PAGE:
I Am The Slime

We do lots of fun stuff for holidays at Arkansas State, and though Halloween is just barely more of a holiday than Valentine’s Day, we still celebrate.  We doll the place up with ghostsand goblins and such, we have a costume contest, and we offer a table covered with everyone’s favorite candy–usually about a 1/4 ton of the stuff!

It’s always a bit fascinating what people will do and how selfish they behave. Kids I guess.  They actually show up, having planned for the occasion, with grocery bags and backpacks.  We ask them to leave some candy for their peers, but they don’t get it.  One kid actually had the gall to say that he was taking the bag-full of chocolatey delights back to his room to hand out to Halloween visitors later.  On a college campus?  Come on dude!


This year we did a Ghostbusters theme, and aside from the 6-foot inflatable “slimers”, the windows painted with scenes from the movie, and more miscellaneous Halloween decor (expertly arranged) than any two haunted houses, we did a few desserts with a gross and ghostly theme.

One of the things we wanted was slime!  It had to be slimy, it had to be gross looking, and it had to be edible.  In searching the web for a good recipe all I was able to come up with was more like green pudding, and that’s not what I wanted.

All of the slime I found that looked like “slime” (a close cousin to snot) was made with glue and Borax–hardly edible.  There was one that sounded plausible, but the main ingredient was Metamucil–probably not good.

Then it occurred to me that I’ve got all this molecular gastronomy crap lying around, and surely there’s something useful in it all.  I’ve not always been able to produce beautiful and delicious food with it, but I might be able to produce snot (um…slime)!

I remembered the slicker-than-an-eel sensation that covers my hand whenever I work with xanthan gum and get it wet, and coupled with xanthan’s thickening power I figured that too much of it might just do the trick.  I was right, hooray!

Xanthan gum is a powder that is made of the dead and dried skeletons of millions of little xanthans, and it is commonly used as a emulsifying agent in dressings and cold sauces.  Ever notice how cool store-bought Italian dressing looks with all of the spices and goodess suspended in the normally very unstable mixture of oil and vinegar?  Xanthan gum!

More appropriately xanthan gum is derived from a bacteria called Xanthomonas campestris that is responsible for the fermentation of certain sugars and sugar compounds.  It is also the bacteria that is responsible for that delightful sliminess that eventually shows up on the surface of rotting broccoli and cauliflower.

The largest source of xanthan gum comes as a by-product of the corn syrup making process, and the largest consumer of it is actually the oil drilling industry.  For them it is a vital drill lubricant when mixed with mud.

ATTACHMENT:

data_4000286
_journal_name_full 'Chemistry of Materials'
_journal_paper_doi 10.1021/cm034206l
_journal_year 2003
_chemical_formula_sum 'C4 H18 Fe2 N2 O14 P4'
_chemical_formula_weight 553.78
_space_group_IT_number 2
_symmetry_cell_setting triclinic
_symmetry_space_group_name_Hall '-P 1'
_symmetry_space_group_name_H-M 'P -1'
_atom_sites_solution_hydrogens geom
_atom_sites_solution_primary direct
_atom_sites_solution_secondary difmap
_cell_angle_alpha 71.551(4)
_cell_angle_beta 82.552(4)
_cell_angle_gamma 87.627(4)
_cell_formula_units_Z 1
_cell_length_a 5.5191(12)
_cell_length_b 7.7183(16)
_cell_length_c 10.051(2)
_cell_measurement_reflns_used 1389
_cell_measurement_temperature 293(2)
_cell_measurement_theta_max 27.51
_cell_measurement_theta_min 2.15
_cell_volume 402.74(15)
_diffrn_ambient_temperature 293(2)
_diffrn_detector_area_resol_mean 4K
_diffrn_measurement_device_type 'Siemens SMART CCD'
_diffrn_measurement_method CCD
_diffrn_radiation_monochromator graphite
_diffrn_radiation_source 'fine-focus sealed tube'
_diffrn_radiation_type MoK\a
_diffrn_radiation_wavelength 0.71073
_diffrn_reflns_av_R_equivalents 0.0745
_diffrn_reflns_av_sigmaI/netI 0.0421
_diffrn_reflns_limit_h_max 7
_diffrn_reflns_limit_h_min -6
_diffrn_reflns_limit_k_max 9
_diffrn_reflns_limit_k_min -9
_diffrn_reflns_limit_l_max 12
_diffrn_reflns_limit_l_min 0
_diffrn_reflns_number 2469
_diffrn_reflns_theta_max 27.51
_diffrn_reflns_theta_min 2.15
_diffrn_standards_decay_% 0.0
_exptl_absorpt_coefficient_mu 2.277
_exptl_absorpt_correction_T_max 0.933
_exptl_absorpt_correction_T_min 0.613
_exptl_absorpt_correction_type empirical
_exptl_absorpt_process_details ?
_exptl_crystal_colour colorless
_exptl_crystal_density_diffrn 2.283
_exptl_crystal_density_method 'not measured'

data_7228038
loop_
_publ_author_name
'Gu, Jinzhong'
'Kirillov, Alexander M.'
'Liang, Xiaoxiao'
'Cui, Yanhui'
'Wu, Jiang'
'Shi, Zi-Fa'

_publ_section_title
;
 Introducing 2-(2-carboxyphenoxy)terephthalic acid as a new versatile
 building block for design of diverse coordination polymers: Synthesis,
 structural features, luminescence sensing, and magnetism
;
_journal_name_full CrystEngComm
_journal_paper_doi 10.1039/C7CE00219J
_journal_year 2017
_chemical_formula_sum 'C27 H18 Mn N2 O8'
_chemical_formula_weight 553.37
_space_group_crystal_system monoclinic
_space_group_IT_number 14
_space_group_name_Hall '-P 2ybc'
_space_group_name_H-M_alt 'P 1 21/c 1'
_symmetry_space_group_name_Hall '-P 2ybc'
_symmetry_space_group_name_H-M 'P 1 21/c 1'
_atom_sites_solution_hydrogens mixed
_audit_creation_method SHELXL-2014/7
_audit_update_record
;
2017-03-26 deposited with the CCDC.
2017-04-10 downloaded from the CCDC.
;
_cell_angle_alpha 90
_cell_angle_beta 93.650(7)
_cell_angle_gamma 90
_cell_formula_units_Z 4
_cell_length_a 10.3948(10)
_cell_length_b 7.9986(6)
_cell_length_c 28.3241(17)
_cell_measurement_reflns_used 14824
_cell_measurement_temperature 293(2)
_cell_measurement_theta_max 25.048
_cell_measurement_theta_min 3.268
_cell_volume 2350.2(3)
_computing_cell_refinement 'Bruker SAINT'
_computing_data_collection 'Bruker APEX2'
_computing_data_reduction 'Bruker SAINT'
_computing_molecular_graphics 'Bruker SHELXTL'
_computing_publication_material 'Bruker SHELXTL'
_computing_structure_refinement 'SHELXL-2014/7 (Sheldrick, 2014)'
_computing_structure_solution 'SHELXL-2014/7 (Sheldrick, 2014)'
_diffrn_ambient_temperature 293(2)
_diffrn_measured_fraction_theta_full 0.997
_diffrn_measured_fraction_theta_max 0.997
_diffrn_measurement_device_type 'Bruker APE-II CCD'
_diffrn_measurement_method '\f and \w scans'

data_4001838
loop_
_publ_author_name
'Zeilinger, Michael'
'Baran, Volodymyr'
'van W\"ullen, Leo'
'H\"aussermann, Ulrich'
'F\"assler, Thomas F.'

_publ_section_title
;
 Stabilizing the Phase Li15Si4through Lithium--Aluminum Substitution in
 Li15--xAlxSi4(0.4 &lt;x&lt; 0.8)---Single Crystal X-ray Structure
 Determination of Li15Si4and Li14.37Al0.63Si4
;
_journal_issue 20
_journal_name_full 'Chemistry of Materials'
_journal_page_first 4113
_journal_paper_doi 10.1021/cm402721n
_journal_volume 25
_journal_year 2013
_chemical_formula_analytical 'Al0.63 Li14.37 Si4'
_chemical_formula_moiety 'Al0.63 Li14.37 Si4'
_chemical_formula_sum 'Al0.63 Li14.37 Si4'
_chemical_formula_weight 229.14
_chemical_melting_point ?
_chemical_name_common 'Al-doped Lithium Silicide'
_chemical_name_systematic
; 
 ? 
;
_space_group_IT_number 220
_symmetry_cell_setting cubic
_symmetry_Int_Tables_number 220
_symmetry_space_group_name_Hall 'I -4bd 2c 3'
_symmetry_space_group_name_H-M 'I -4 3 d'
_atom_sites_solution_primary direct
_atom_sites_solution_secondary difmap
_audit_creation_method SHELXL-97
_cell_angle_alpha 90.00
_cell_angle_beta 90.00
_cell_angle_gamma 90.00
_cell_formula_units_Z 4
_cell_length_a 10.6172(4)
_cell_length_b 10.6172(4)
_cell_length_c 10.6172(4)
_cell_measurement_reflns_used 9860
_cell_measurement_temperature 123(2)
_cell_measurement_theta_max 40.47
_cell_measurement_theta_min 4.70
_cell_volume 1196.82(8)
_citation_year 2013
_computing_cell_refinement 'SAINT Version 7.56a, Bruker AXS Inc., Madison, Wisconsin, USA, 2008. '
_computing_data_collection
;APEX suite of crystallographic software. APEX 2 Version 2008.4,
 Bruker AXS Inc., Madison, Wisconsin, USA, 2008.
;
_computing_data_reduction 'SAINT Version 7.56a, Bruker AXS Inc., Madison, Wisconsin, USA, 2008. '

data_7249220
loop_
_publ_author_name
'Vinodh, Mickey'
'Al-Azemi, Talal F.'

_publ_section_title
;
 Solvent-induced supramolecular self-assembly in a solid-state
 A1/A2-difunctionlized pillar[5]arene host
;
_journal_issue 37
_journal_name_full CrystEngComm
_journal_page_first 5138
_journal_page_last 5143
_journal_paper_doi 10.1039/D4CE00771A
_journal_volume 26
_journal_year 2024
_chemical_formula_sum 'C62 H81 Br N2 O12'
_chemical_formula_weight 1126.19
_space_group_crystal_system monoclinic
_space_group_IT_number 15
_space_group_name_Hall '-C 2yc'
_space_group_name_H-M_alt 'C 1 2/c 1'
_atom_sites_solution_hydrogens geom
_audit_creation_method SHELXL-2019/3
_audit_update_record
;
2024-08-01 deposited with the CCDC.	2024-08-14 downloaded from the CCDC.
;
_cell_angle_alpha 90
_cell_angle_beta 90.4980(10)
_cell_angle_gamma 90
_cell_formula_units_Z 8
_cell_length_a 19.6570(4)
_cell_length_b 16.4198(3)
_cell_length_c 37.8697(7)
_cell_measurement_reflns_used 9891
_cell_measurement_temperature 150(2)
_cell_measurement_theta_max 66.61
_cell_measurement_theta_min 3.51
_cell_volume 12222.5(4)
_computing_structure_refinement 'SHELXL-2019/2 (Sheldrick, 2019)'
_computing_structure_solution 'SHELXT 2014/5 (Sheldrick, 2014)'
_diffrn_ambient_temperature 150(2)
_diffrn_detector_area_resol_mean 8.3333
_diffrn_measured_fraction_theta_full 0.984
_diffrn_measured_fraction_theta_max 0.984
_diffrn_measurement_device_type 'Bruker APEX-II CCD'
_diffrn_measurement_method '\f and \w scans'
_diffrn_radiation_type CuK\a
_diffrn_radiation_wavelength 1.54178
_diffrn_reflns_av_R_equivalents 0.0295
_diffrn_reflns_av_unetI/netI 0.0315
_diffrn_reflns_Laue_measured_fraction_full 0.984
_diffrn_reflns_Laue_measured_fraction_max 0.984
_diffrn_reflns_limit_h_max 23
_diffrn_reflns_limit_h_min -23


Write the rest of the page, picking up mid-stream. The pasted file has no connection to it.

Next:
Xanthan gum is also widely used in gluten-free baking where it mimicks the stickiness and body of gluten in breads, cakes, etc.  It helps retain moisture, and gives a more natural structure to ingredients that normally depend on flour for texture and binding.

As I mentioned, it is usually used in cold sauces, but it can be combined hot as well.  It requires no cooking at all, but it remains stable and  consistent at all temperatures.  To emulsify a dressing or similar product the normal usage amount is .5% of the total volume by weight (or weight multiplied by .005).

I have also been using xanthan gum in ice cream for the last year or so.  It acts a a hydrocolloid absorbing excess free water, reducing ice crystals, and resulting in a deliciously smooth and creamy finished product.  The appropriate amount is 1/4 teaspoon per quart, or 1 teaspoon per gallon of base, added prior to freezing.  I usually add it when the cooked base is about halfway cool to ensure proper dissolving and mixing.

You can usually find xanthan gum at most better grocery stores these days.  At my local Kroger the Bob’s Red Mill brand is in the Natural Food section (along with other Bob’s Red Mill and also gluten-free baking products).  We are currently using Albert y Ferran Adria’s “Texturas” brand.  Xanthan gum is called “Xantana”.  That line can usually be purchased on Amazon, or through several modern (or “molecular”) gastronomy suppliers.

The recipe or formula that I came up with is pretty easy, but it makes a bunch!  I will leave it to you to reduce the recipe for your needs, and I’ll do an article on ratios soon.  You’ll need to understand the principle of ratios, but whatever the weight of your syrup you’ll need about 1.25% of xanthan gum (.0125).

Basically this is simple syrup flavored with lemon juice and citric acid, colored as desired, and thickened with xanthan gum.

  • 6000 grams   Water
  • 3000 grams   Granulated Sugar
  • 960 grams     Lemon Juice
  • 35 grams       Citric Acid
  • Yellow and Green food coloring as desired (heavier on the yellow)
  • 120 grams     Xanthan Gum

Combine the water, sugar, and lemon juice and boil for 3 minutes (standard for simple syrup).  Remove from heat, add the citric acid and coloring.  Let cool to room temperature.  Add the xanthan gum and combine well with an immersion blender (stick blender).  I held mine at room temperature overnight, and I imagine that it would hold for quite a while that way.  There’s not really anything in it that would spoil, and the consistency the next morning was exactly as I had left it.

We decorated some cakes with it and served “slime shots” in little disposable shot glasses.  It rolls out of the cup pretty well, and the kids loved it.  Although I think they were drawn to it because they were hoping there was vodka (maybe an idea for another time)!

As Frank (I Am The Slime) Zappa once said…”Keep it greasy so it’ll go down easy”! 🙂